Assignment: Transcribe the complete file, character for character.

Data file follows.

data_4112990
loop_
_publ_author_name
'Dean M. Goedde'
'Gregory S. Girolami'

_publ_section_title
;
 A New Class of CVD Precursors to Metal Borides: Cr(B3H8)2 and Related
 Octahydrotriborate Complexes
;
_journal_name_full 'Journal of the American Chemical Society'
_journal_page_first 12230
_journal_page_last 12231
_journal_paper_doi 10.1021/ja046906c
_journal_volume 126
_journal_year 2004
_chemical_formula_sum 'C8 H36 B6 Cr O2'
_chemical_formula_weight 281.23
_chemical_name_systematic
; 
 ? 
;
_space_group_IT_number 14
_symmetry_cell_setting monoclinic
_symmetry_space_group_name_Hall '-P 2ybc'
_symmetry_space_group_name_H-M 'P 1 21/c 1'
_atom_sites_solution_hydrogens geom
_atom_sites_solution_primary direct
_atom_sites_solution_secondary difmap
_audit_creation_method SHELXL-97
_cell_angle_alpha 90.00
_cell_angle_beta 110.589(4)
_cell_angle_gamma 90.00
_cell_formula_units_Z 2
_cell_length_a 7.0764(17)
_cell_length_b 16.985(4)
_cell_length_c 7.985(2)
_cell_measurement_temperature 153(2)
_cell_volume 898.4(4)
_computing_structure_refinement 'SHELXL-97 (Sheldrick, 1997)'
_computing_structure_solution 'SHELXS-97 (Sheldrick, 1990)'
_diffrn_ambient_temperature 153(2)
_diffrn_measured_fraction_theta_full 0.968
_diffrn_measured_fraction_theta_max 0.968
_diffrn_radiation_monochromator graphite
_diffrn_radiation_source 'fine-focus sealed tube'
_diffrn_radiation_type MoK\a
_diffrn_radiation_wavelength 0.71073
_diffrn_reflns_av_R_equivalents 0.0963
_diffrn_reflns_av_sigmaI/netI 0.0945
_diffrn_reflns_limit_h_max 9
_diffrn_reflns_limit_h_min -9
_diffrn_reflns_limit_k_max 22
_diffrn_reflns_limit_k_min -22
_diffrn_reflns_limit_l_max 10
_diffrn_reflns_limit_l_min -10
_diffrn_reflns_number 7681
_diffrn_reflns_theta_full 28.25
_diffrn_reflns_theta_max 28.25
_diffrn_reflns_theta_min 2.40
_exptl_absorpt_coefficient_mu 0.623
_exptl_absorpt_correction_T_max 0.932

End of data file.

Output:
data_4112990
loop_
_publ_author_name
'Dean M. Goedde'
'Gregory S. Girolami'

_publ_section_title
;
 A New Class of CVD Precursors to Metal Borides: Cr(B3H8)2 and Related
 Octahydrotriborate Complexes
;
_journal_name_full 'Journal of the American Chemical Society'
_journal_page_first 12230
_journal_page_last 12231
_journal_paper_doi 10.1021/ja046906c
_journal_volume 126
_journal_year 2004
_chemical_formula_sum 'C8 H36 B6 Cr O2'
_chemical_formula_weight 281.23
_chemical_name_systematic
; 
 ? 
;
_space_group_IT_number 14
_symmetry_cell_setting monoclinic
_symmetry_space_group_name_Hall '-P 2ybc'
_symmetry_space_group_name_H-M 'P 1 21/c 1'
_atom_sites_solution_hydrogens geom
_atom_sites_solution_primary direct
_atom_sites_solution_secondary difmap
_audit_creation_method SHELXL-97
_cell_angle_alpha 90.00
_cell_angle_beta 110.589(4)
_cell_angle_gamma 90.00
_cell_formula_units_Z 2
_cell_length_a 7.0764(17)
_cell_length_b 16.985(4)
_cell_length_c 7.985(2)
_cell_measurement_temperature 153(2)
_cell_volume 898.4(4)
_computing_structure_refinement 'SHELXL-97 (Sheldrick, 1997)'
_computing_structure_solution 'SHELXS-97 (Sheldrick, 1990)'
_diffrn_ambient_temperature 153(2)
_diffrn_measured_fraction_theta_full 0.968
_diffrn_measured_fraction_theta_max 0.968
_diffrn_radiation_monochromator graphite
_diffrn_radiation_source 'fine-focus sealed tube'
_diffrn_radiation_type MoK\a
_diffrn_radiation_wavelength 0.71073
_diffrn_reflns_av_R_equivalents 0.0963
_diffrn_reflns_av_sigmaI/netI 0.0945
_diffrn_reflns_limit_h_max 9
_diffrn_reflns_limit_h_min -9
_diffrn_reflns_limit_k_max 22
_diffrn_reflns_limit_k_min -22
_diffrn_reflns_limit_l_max 10
_diffrn_reflns_limit_l_min -10
_diffrn_reflns_number 7681
_diffrn_reflns_theta_full 28.25
_diffrn_reflns_theta_max 28.25
_diffrn_reflns_theta_min 2.40
_exptl_absorpt_coefficient_mu 0.623
_exptl_absorpt_correction_T_max 0.932